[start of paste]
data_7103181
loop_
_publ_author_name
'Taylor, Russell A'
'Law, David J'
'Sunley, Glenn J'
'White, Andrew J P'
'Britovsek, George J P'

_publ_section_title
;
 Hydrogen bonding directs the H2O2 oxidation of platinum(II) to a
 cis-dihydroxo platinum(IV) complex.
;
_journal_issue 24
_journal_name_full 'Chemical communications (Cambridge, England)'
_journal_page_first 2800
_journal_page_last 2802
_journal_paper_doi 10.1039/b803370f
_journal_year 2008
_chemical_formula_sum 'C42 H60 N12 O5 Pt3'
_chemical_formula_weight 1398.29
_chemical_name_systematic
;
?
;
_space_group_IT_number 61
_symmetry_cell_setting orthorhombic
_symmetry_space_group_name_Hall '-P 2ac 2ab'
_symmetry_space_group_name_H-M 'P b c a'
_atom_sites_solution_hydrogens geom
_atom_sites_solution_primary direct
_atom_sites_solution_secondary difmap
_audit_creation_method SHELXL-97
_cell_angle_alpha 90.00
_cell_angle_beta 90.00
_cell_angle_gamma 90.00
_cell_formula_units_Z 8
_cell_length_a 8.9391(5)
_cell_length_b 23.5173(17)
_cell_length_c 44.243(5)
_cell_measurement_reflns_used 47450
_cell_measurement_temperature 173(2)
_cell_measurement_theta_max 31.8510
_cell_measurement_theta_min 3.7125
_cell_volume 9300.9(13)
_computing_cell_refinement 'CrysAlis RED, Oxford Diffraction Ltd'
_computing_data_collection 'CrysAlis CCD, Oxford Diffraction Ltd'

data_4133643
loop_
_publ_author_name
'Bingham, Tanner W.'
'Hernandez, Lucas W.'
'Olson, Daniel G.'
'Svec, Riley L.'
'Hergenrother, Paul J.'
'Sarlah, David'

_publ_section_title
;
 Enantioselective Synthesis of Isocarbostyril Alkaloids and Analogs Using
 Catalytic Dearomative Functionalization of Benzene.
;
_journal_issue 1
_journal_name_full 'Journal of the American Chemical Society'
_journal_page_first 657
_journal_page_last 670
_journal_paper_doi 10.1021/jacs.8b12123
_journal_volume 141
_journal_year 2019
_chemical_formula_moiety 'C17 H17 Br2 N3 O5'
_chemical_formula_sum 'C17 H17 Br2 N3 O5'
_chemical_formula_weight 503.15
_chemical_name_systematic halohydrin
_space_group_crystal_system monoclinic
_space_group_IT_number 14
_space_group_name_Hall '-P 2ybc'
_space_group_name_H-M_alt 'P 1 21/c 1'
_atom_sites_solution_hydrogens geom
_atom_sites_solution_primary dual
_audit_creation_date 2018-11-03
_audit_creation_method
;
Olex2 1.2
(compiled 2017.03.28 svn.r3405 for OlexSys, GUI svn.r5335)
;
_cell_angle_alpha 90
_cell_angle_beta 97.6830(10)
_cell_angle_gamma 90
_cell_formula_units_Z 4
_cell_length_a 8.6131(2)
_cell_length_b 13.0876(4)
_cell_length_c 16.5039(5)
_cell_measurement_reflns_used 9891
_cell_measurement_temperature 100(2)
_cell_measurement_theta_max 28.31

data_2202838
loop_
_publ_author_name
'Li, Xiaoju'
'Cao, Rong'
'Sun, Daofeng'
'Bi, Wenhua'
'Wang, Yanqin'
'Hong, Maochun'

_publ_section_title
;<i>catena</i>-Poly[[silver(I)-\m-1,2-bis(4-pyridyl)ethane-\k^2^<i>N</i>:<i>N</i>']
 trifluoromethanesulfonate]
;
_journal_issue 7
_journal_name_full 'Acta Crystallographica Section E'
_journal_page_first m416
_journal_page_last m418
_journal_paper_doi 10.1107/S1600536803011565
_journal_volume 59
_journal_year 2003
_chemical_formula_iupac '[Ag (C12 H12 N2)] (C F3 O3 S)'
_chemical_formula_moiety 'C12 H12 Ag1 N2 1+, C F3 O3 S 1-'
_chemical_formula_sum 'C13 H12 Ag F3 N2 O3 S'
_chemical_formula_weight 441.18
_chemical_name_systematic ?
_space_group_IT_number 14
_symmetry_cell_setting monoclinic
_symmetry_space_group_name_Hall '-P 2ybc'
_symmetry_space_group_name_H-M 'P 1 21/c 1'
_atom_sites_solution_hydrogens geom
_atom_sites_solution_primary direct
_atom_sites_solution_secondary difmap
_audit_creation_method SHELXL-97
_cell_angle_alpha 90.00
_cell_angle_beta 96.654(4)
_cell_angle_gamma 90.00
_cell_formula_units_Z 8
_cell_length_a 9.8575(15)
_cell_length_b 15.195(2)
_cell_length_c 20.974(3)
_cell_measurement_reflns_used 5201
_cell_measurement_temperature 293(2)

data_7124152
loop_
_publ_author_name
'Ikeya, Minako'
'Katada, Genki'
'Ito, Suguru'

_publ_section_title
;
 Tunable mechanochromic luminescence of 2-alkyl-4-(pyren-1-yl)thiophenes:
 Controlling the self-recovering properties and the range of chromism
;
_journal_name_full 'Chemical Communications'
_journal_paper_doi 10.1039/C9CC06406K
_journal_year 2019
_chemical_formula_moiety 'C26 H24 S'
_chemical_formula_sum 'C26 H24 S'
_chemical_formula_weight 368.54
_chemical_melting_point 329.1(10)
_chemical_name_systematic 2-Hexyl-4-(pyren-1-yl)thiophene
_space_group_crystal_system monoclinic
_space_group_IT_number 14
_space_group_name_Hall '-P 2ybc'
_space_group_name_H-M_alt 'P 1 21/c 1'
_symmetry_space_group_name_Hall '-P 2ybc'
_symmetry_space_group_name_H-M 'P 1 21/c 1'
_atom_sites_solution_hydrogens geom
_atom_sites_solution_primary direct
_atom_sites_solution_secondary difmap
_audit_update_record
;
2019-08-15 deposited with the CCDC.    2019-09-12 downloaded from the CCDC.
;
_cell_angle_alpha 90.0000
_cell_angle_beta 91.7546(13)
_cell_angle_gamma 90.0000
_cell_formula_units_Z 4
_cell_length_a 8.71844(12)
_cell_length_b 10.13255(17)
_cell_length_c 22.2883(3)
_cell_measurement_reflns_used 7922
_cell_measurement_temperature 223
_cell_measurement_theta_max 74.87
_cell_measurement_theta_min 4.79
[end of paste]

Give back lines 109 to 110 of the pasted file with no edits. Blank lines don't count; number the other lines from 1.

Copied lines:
_journal_name_full 'Acta Crystallographica Section E'
_journal_page_first m416